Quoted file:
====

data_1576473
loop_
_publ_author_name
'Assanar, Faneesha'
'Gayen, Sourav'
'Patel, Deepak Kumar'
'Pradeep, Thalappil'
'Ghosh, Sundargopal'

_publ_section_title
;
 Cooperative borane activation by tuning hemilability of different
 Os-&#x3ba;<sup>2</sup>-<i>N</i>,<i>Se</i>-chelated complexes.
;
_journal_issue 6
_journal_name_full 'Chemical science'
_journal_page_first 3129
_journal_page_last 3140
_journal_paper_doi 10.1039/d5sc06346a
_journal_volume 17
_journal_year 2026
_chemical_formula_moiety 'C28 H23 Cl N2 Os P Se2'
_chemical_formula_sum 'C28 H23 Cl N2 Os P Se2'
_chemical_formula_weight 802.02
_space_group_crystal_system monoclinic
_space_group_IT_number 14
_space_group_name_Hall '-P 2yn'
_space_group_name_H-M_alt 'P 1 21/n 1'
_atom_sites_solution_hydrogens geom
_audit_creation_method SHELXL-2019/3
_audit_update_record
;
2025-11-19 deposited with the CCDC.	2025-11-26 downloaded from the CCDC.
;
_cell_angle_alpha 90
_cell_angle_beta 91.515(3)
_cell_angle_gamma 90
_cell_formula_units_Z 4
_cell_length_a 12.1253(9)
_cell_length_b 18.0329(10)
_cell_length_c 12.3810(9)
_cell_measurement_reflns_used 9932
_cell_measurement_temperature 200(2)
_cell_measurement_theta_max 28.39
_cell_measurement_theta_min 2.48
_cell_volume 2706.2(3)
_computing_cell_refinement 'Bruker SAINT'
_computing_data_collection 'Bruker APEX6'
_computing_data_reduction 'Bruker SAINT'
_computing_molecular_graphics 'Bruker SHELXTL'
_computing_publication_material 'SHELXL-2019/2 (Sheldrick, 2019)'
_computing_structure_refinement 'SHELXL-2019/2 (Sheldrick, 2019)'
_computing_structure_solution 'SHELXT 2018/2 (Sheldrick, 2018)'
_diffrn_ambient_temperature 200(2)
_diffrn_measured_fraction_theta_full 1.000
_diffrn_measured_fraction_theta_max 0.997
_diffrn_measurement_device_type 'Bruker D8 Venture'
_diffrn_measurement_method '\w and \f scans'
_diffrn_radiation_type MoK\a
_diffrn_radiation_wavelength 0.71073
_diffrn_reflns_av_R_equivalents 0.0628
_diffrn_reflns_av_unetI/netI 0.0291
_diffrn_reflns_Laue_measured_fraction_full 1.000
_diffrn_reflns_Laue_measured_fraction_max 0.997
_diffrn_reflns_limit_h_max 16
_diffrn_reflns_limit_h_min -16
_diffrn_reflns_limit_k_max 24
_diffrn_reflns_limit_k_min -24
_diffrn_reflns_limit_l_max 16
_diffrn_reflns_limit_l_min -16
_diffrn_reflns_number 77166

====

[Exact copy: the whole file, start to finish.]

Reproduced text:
data_1576473
loop_
_publ_author_name
'Assanar, Faneesha'
'Gayen, Sourav'
'Patel, Deepak Kumar'
'Pradeep, Thalappil'
'Ghosh, Sundargopal'

_publ_section_title
;
 Cooperative borane activation by tuning hemilability of different
 Os-&#x3ba;<sup>2</sup>-<i>N</i>,<i>Se</i>-chelated complexes.
;
_journal_issue 6
_journal_name_full 'Chemical science'
_journal_page_first 3129
_journal_page_last 3140
_journal_paper_doi 10.1039/d5sc06346a
_journal_volume 17
_journal_year 2026
_chemical_formula_moiety 'C28 H23 Cl N2 Os P Se2'
_chemical_formula_sum 'C28 H23 Cl N2 Os P Se2'
_chemical_formula_weight 802.02
_space_group_crystal_system monoclinic
_space_group_IT_number 14
_space_group_name_Hall '-P 2yn'
_space_group_name_H-M_alt 'P 1 21/n 1'
_atom_sites_solution_hydrogens geom
_audit_creation_method SHELXL-2019/3
_audit_update_record
;
2025-11-19 deposited with the CCDC.	2025-11-26 downloaded from the CCDC.
;
_cell_angle_alpha 90
_cell_angle_beta 91.515(3)
_cell_angle_gamma 90
_cell_formula_units_Z 4
_cell_length_a 12.1253(9)
_cell_length_b 18.0329(10)
_cell_length_c 12.3810(9)
_cell_measurement_reflns_used 9932
_cell_measurement_temperature 200(2)
_cell_measurement_theta_max 28.39
_cell_measurement_theta_min 2.48
_cell_volume 2706.2(3)
_computing_cell_refinement 'Bruker SAINT'
_computing_data_collection 'Bruker APEX6'
_computing_data_reduction 'Bruker SAINT'
_computing_molecular_graphics 'Bruker SHELXTL'
_computing_publication_material 'SHELXL-2019/2 (Sheldrick, 2019)'
_computing_structure_refinement 'SHELXL-2019/2 (Sheldrick, 2019)'
_computing_structure_solution 'SHELXT 2018/2 (Sheldrick, 2018)'
_diffrn_ambient_temperature 200(2)
_diffrn_measured_fraction_theta_full 1.000
_diffrn_measured_fraction_theta_max 0.997
_diffrn_measurement_device_type 'Bruker D8 Venture'
_diffrn_measurement_method '\w and \f scans'
_diffrn_radiation_type MoK\a
_diffrn_radiation_wavelength 0.71073
_diffrn_reflns_av_R_equivalents 0.0628
_diffrn_reflns_av_unetI/netI 0.0291
_diffrn_reflns_Laue_measured_fraction_full 1.000
_diffrn_reflns_Laue_measured_fraction_max 0.997
_diffrn_reflns_limit_h_max 16
_diffrn_reflns_limit_h_min -16
_diffrn_reflns_limit_k_max 24
_diffrn_reflns_limit_k_min -24
_diffrn_reflns_limit_l_max 16
_diffrn_reflns_limit_l_min -16
_diffrn_reflns_number 77166